A Short History
The South Side’s park system is older than most of its neighborhoods.  The creation and management of both large-scale and neighborhood parks has been intimately connected to social change throughout the history of the South Side down to today.
In 1869, the city purchased a vast swath of undeveloped land between Lake Michigan and what would later become King Drive, placing it under the jurisdiction of the South Park Commission.  Famed landscape architect Frederick Law Olmsted was hired to turn the rough countryside into a showpiece leisure and recreation ground for the growing city.  Jackson Park, the Midway Plaisance, and Washington Park all came from the 1055 acres of the original South Park.  At Olmsted’s direction, the low and swampy land was studded with trees, landscape features, bridle paths, and meandering carriage lanes.  In the 1870’s, urban park designers intended parks to be grounds for relaxation and enjoyment by a city’s elite, and the big South Side parks were no exception.  Proponents also argued that building parks led to faster residential development and higher home prices.
The World’s Columbian Exposition of 1893 spurred rapid development across the South Side.  The Midway and Jackson Park housed the famous scientific and cultural exhibits, live entertainment, and games.  Most of the Exposition’s buildings were temporary, but a few were permanent, most notably the building that became the Museum of Science and Industry.  Washington Park, while not the center of the Exposition, drew considerable attention and improvement as well.  
By the early 20th century, the Olmsted-designed South Side parks were classics of the grand style of American urban parks.  Washington Park featured a lagoon for boating, an archery range, a botanical conservatory (like those in Lincoln and Garfield Parks, although the Washington Park conservatory was later torn down), and huge sculptures made of plants.  After the elevated train (now the Green Line) reached the park and beyond, the park was easily accessible to patrons from all over the city.  A more working- and middle-class element came to rely on the park for fresh air, leisure, and sports.  Baseball began to replace the statelier pastimes of strolling and carriage touring.  Bicycles became another force for democratizing the park, as they came to share the roads with carriages in the middle 1890’s.  Not long after, the automobile replaced them both.  
Urban reformers came to see parks as the answer to all kinds of social ills, from juvenile delinquency to poor health, resulting in a proliferation of small parks and playgrounds aimed at alleviating the slum conditions of the city’s working class neighborhoods.  Like the larger parks, prominent landscape designers created many of these smaller parks.  Armour Square in Bridgeport is an excellent example of this style.  On hot summer nights, the city’s apartments emptied into the parks so families could sleep on the cool grass.    
The South Side’s parks framed both conflict and cooperation along ethnic and racial lines.  The brutal race riots of 1919 started on a South Side public beach and raged in and around Washington Park.  The city’s burgeoning African American population eventually overcame their informal exclusion from Washington Park and the real and threatened violence that sustained that exclusion.  For a many years, in fact, Washington Park was relatively integrated.  In the 1950s when swimming pools and dance floors were strictly segregated in many places, photos of Washington Park show it to have been something of an exception.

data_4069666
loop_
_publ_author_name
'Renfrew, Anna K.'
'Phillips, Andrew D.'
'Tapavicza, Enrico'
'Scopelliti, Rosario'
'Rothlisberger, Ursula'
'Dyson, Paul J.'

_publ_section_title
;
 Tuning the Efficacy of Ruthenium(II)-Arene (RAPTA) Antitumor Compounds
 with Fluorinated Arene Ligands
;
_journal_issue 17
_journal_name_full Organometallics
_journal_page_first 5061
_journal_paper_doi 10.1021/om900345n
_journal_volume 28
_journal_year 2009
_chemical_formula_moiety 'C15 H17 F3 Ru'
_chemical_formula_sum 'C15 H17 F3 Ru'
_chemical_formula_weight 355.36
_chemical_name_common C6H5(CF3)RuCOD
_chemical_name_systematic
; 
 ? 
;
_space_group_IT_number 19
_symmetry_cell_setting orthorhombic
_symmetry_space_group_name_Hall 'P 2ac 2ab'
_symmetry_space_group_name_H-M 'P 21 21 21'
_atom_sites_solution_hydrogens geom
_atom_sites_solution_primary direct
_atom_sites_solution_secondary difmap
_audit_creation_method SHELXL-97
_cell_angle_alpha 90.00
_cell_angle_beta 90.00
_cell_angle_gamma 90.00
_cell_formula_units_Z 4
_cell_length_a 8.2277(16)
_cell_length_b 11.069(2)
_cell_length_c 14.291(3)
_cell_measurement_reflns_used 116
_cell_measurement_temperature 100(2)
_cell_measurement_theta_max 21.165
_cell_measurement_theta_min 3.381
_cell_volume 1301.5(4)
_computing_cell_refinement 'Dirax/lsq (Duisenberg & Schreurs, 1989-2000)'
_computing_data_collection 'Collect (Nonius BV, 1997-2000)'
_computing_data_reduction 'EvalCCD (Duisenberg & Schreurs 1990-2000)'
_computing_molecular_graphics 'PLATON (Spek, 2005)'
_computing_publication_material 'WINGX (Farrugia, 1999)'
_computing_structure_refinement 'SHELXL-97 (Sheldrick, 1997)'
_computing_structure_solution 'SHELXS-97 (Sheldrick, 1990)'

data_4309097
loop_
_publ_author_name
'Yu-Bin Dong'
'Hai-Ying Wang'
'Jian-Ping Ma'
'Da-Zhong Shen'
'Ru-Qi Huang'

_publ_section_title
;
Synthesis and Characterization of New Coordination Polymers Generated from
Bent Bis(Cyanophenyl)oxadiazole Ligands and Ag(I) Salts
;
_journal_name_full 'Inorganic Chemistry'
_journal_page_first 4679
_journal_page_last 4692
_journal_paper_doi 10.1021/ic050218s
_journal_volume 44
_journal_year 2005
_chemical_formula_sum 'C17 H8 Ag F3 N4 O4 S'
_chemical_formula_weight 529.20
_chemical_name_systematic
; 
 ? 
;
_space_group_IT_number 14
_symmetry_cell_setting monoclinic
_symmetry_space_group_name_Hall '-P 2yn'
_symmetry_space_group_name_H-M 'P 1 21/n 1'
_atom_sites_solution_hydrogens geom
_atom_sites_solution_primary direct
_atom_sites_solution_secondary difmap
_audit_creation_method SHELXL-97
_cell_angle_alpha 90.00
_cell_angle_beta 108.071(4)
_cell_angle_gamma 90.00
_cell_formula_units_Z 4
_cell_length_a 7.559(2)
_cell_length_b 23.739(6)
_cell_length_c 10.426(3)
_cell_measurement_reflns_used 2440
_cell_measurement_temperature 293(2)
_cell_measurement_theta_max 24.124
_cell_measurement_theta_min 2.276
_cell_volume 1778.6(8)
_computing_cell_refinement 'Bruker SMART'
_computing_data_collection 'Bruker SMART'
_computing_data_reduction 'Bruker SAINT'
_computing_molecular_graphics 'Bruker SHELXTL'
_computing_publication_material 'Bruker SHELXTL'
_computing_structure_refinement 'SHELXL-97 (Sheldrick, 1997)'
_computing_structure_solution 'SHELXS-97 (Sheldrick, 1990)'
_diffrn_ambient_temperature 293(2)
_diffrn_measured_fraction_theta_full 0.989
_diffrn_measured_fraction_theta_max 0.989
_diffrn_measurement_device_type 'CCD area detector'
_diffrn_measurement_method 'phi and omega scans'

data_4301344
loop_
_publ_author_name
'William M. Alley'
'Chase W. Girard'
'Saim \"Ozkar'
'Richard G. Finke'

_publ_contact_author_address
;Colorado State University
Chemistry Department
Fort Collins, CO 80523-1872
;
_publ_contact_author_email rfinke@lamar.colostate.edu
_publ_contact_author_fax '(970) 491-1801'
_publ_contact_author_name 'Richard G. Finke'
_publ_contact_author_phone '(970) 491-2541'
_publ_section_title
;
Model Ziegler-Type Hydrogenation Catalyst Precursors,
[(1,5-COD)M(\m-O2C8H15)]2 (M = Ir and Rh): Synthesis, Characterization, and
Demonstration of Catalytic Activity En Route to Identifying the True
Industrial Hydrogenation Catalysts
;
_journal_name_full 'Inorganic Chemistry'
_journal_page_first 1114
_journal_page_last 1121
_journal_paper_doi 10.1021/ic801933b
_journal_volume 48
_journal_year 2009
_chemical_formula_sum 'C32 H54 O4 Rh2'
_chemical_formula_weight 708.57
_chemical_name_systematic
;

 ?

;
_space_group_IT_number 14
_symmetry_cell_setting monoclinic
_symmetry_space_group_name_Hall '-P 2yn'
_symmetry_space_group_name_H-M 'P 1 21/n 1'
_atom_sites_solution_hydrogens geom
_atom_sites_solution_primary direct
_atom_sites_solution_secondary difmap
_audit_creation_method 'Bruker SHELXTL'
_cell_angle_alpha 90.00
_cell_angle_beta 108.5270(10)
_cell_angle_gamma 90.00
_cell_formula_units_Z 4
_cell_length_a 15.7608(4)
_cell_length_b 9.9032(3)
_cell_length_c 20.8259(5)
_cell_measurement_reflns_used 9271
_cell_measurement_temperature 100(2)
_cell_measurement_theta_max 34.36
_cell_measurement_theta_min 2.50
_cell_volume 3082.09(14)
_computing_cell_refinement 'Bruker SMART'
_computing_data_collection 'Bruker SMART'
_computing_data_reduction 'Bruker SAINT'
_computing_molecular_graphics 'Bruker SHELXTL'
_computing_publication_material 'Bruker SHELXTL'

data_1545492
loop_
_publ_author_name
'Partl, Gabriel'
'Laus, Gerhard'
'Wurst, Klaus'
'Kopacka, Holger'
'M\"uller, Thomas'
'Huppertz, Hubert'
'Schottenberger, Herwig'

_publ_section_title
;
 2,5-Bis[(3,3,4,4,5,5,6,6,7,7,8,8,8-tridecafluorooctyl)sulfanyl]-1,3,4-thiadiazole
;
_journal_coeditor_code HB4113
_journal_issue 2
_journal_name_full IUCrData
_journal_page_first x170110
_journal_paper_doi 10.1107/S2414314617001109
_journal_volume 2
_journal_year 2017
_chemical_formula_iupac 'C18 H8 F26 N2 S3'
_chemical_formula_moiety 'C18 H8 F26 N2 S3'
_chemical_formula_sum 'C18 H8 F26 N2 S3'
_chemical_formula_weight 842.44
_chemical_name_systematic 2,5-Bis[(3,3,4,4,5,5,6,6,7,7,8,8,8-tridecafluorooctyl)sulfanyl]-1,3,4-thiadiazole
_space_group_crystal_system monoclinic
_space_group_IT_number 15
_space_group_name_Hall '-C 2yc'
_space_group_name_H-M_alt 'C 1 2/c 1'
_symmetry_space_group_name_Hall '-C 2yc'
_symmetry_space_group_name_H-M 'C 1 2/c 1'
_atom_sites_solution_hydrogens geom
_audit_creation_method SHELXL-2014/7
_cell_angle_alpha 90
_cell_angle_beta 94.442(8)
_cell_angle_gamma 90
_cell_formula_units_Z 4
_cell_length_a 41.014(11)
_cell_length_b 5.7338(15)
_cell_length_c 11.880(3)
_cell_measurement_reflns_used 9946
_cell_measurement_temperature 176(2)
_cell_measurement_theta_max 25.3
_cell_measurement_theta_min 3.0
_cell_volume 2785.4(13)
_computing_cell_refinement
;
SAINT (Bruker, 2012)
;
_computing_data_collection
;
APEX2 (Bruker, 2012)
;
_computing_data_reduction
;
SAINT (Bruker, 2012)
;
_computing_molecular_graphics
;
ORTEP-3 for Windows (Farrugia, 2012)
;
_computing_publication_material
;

As time went on and racial succession transformed South Side neighborhoods, the parks informally resegregated.  The Chicago Park District (the successor to the regional park commissions of the 19th century) became famous for patronage and neglect, especially in heavily black neighborhoods.  As air conditioning helped Chicagoans to stay indoors, the interstate system allowed them to leave town easily, and rising crime and fears of racial violence kept citizens away from public spaces, the parks lost some of their prominence in city life.  In the 1980’s, Mayor Harold Washington wrested control of the parks from old machine hands, increasing local oversight and participation in the management of the parks.  The younger Mayor Daley cut staff while keeping overall park spending high.  As crime has fallen, the large South Side parks are seeing more visitors.  Washington and Jackson parks are home to many family reunions throughout the summer months.  Today Washington Park is fringed by some of the South Side’s fastest-rising home prices as gentrification reaches into long-neglected neighborhoods.  As the city looks to Washington Park for the site of the 2016 Olympic Games’ stadium, some residents fear displacement.
Further Reading:
Julia Bachrach, The City in a Garden: a Photographic History of Chicago’s Parks (Placitas, NM: Center for American Places, in association with the Chicago Park District, 2001)
Gerald R. Gems, Windy City Wars: Labor, Leisure, and Sport in the Making of Chicago (Lanham, Md.: Scarecrow Press, 1997)
John Graf, Chicago’s Parks (Chicago: Arcadia, 2000)
William W. Tippens and Edward K. Uhlir,  “Urban Park Reform in the Chicago South Park Commission,” Threshold, Fall 1991.
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Image sources
Swimming Kids: Library of Congress, Prints & Photographs Division, FSA/OWI Collection, LC-USF33-016071-M1 (b&w film nitrate neg.)